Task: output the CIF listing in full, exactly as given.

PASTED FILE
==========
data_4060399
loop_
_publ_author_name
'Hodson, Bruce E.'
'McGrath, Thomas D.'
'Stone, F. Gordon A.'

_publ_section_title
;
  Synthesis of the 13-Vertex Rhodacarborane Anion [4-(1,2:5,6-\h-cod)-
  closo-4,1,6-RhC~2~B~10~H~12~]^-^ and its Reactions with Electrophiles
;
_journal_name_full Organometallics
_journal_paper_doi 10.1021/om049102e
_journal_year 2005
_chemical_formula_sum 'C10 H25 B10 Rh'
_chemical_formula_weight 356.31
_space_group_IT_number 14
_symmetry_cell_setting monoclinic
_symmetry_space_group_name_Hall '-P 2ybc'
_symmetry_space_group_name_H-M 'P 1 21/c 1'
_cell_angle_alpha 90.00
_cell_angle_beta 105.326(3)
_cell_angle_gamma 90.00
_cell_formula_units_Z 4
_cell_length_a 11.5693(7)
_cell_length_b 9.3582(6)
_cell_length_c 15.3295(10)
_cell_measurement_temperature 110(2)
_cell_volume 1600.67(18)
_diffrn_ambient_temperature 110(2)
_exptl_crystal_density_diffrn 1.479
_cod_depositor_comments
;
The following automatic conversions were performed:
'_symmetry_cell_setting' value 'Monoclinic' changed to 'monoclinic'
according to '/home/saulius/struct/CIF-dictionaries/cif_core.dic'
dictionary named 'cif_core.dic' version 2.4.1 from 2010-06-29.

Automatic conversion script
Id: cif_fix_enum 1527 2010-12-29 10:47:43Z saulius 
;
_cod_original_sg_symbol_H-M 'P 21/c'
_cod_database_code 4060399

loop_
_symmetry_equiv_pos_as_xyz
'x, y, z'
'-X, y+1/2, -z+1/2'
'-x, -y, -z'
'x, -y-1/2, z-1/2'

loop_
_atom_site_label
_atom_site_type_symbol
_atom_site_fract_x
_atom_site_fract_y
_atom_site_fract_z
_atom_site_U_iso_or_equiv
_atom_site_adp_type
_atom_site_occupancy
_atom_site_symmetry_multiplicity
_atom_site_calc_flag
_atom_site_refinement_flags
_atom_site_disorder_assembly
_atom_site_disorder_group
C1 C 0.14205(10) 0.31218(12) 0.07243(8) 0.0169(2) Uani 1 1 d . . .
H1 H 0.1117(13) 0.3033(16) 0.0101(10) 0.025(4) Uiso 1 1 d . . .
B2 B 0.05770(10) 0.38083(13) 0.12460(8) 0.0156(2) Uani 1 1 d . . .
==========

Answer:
data_4060399
loop_
_publ_author_name
'Hodson, Bruce E.'
'McGrath, Thomas D.'
'Stone, F. Gordon A.'

_publ_section_title
;
  Synthesis of the 13-Vertex Rhodacarborane Anion [4-(1,2:5,6-\h-cod)-
  closo-4,1,6-RhC~2~B~10~H~12~]^-^ and its Reactions with Electrophiles
;
_journal_name_full Organometallics
_journal_paper_doi 10.1021/om049102e
_journal_year 2005
_chemical_formula_sum 'C10 H25 B10 Rh'
_chemical_formula_weight 356.31
_space_group_IT_number 14
_symmetry_cell_setting monoclinic
_symmetry_space_group_name_Hall '-P 2ybc'
_symmetry_space_group_name_H-M 'P 1 21/c 1'
_cell_angle_alpha 90.00
_cell_angle_beta 105.326(3)
_cell_angle_gamma 90.00
_cell_formula_units_Z 4
_cell_length_a 11.5693(7)
_cell_length_b 9.3582(6)
_cell_length_c 15.3295(10)
_cell_measurement_temperature 110(2)
_cell_volume 1600.67(18)
_diffrn_ambient_temperature 110(2)
_exptl_crystal_density_diffrn 1.479
_cod_depositor_comments
;
The following automatic conversions were performed:
'_symmetry_cell_setting' value 'Monoclinic' changed to 'monoclinic'
according to '/home/saulius/struct/CIF-dictionaries/cif_core.dic'
dictionary named 'cif_core.dic' version 2.4.1 from 2010-06-29.

Automatic conversion script
Id: cif_fix_enum 1527 2010-12-29 10:47:43Z saulius 
;
_cod_original_sg_symbol_H-M 'P 21/c'
_cod_database_code 4060399

loop_
_symmetry_equiv_pos_as_xyz
'x, y, z'
'-X, y+1/2, -z+1/2'
'-x, -y, -z'
'x, -y-1/2, z-1/2'

loop_
_atom_site_label
_atom_site_type_symbol
_atom_site_fract_x
_atom_site_fract_y
_atom_site_fract_z
_atom_site_U_iso_or_equiv
_atom_site_adp_type
_atom_site_occupancy
_atom_site_symmetry_multiplicity
_atom_site_calc_flag
_atom_site_refinement_flags
_atom_site_disorder_assembly
_atom_site_disorder_group
C1 C 0.14205(10) 0.31218(12) 0.07243(8) 0.0169(2) Uani 1 1 d . . .
H1 H 0.1117(13) 0.3033(16) 0.0101(10) 0.025(4) Uiso 1 1 d . . .
B2 B 0.05770(10) 0.38083(13) 0.12460(8) 0.0156(2) Uani 1 1 d . . .